Luther and Zwingli’s Definition of Sacrament…
1.5. The Reformation and the Definition of a Sacrament
1.5.1. Luther’s Definition of a Sacrament
Martin Luther (1483-1546) narrowed the definition of a Sacrament, emphasizing the need for a physical or material element, its efficacy to forgive sins, and its institution of by Jesus.
1. a “physical or material” element pointing to a spiritual reality (e.g. water in baptism, bread and wine in the Eucharist)
by again requiring that the sacrament must have a physical or material element, Luther excluded Penance (which early in his writings he had included)
2. a resemblance to the reality pointed to (e.g. wine resembles blood)
3. an efficacy to forgive sins
4. an authorization by Jesus, documented in the Bible to:
to signify the sacred reality
to forgive sins of the believer
Or more succinctly: a physical sign instituted by Jesus with the power to forgive sins
Only 2 of the 7 Catholic sacraments met this strict definition:
1.5.2. Zwingli’s Definition of a Sacrament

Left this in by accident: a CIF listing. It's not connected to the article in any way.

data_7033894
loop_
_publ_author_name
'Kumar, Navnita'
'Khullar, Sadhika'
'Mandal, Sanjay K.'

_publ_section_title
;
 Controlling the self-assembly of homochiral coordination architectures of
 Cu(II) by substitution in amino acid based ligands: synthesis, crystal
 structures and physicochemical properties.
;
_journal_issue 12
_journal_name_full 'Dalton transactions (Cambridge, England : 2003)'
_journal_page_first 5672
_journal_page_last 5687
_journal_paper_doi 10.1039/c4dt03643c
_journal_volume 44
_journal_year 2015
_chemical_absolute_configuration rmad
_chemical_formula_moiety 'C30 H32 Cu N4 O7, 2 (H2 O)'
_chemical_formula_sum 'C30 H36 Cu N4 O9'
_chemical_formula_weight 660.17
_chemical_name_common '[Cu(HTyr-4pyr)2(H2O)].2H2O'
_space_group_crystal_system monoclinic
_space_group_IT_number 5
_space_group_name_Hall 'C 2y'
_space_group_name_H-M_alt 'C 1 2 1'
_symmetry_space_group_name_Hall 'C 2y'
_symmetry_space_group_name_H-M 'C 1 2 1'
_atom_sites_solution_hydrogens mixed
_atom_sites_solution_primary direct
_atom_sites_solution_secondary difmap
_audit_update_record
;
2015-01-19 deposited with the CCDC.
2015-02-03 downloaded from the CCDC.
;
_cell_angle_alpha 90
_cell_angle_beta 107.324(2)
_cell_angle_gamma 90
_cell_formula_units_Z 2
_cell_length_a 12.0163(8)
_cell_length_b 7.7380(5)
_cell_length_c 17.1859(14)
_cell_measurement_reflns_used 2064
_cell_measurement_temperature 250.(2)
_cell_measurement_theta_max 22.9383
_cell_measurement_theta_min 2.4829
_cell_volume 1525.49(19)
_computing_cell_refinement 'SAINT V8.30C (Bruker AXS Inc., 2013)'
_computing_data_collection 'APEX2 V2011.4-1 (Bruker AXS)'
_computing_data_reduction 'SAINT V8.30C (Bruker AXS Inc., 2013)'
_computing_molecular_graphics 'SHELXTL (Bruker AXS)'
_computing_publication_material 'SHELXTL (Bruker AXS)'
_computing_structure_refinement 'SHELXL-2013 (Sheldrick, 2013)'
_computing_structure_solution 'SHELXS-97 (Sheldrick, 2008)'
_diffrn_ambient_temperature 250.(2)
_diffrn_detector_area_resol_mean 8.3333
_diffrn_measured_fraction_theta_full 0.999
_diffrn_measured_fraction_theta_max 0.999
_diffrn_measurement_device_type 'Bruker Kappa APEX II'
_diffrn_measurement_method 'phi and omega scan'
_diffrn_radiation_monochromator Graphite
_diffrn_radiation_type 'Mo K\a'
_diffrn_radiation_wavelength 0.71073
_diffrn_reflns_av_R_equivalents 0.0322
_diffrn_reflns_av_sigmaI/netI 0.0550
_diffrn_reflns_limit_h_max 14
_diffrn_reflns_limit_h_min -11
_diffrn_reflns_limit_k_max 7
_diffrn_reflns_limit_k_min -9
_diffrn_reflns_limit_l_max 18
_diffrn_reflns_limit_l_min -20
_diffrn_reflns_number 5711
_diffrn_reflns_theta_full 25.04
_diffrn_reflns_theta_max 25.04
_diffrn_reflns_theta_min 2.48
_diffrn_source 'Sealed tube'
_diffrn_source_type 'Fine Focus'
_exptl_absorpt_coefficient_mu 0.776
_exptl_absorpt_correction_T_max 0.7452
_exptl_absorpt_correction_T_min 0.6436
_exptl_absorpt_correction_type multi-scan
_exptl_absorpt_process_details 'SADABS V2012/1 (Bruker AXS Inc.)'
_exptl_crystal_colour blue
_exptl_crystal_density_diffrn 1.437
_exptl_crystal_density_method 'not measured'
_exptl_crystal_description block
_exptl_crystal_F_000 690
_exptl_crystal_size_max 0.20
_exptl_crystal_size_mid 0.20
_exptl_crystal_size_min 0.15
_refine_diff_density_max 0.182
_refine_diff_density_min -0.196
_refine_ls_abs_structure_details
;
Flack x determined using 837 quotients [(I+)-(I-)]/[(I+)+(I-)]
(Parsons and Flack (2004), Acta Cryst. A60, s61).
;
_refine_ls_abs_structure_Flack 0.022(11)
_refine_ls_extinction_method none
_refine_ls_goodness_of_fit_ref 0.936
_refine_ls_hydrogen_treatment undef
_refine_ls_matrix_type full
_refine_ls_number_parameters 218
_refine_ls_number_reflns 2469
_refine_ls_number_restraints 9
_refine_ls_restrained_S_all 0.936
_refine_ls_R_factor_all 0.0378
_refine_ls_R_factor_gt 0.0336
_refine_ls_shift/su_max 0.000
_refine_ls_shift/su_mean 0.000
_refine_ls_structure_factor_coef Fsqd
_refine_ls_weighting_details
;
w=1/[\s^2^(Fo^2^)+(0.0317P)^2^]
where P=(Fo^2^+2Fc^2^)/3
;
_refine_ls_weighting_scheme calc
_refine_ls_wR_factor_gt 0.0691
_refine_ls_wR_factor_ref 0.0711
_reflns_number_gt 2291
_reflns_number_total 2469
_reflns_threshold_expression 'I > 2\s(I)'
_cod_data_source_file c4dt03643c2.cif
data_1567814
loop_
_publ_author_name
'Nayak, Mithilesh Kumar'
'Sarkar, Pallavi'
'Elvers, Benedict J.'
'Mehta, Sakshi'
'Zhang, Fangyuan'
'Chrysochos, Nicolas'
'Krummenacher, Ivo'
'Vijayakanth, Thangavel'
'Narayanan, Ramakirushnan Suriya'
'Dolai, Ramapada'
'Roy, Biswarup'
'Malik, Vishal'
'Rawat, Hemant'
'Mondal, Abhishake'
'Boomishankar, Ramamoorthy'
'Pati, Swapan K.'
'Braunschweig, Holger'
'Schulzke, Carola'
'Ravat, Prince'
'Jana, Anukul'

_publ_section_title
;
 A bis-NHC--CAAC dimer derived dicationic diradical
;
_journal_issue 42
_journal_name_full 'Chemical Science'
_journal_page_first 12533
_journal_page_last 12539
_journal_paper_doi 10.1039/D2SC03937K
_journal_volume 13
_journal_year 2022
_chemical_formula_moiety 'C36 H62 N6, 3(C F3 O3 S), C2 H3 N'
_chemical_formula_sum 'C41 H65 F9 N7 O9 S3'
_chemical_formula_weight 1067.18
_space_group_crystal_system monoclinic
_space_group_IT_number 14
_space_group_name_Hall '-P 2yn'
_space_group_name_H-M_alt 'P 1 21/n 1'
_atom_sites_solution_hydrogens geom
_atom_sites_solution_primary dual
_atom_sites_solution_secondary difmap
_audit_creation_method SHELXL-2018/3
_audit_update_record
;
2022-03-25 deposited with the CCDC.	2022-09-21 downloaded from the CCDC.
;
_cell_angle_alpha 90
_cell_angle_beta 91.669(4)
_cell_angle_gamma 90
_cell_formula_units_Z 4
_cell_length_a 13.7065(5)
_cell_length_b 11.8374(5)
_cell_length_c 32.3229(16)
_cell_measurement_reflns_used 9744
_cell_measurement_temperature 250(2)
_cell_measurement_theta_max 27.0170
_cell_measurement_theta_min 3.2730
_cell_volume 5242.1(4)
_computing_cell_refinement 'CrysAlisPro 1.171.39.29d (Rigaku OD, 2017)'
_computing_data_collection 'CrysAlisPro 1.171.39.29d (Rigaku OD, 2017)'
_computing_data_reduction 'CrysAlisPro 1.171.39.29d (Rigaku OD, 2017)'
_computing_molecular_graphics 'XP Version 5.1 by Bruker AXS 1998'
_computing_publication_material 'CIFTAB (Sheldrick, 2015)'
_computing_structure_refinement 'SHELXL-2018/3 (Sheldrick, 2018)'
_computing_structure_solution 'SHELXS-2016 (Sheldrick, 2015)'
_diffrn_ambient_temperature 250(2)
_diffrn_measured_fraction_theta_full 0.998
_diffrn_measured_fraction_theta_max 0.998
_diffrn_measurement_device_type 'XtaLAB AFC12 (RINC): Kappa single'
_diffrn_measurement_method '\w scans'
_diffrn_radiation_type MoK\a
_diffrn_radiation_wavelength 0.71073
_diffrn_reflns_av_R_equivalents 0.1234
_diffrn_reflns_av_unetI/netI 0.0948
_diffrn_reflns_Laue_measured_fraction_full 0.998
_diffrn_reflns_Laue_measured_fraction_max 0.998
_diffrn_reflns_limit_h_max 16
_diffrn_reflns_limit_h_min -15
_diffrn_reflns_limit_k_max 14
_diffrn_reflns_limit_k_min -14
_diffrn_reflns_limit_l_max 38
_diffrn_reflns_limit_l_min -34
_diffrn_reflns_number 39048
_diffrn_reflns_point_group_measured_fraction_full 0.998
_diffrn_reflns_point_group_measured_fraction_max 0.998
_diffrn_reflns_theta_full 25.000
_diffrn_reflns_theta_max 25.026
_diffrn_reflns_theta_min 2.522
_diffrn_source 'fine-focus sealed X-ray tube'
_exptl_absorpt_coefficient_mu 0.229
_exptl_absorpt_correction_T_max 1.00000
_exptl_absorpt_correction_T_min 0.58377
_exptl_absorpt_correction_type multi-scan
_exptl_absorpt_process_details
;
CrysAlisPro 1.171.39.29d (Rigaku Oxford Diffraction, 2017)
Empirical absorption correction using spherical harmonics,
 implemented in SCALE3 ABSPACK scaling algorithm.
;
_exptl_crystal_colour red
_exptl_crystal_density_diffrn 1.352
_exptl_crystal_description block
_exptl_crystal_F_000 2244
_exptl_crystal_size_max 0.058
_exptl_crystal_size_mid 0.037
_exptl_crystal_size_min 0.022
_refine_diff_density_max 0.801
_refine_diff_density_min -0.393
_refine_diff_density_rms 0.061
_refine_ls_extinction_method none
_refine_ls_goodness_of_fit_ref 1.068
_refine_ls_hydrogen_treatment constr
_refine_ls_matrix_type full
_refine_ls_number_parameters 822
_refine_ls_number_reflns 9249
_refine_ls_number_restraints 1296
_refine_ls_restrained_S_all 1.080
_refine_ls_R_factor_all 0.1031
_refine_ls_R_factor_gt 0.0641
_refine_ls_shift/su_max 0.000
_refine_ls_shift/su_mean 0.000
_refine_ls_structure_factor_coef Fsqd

Ulrich Zwingli (1481-1531, Swiss Reformer) said a sacrament (he accepted Luther’s two, Baptism and the Eucharist) is a sign instituted by Jesus, which signifies the commitment and loyalty of the believer. He denied that a sacrament had efficacy — that is, that they bestowed grace or the forgiveness of sins.
*Zwingli, one of the early Swiss Reformers was close to Luther, but held that the sacrament had no efficacy on its own merit, they were as Augustine later noted, ‘a sign and seal’, but not the reality themselves of salvation and forgiveness. I surely agree! (Fr. R.)
And Luther’s idea of Sacrament cannot be pressed into the full Roman Catholic idea. Which we actually see in many Lutheran Church’s and their theology today. But in my opinion, this is NOT Luther’s real doctrine and teaching.. which is more Augustinian.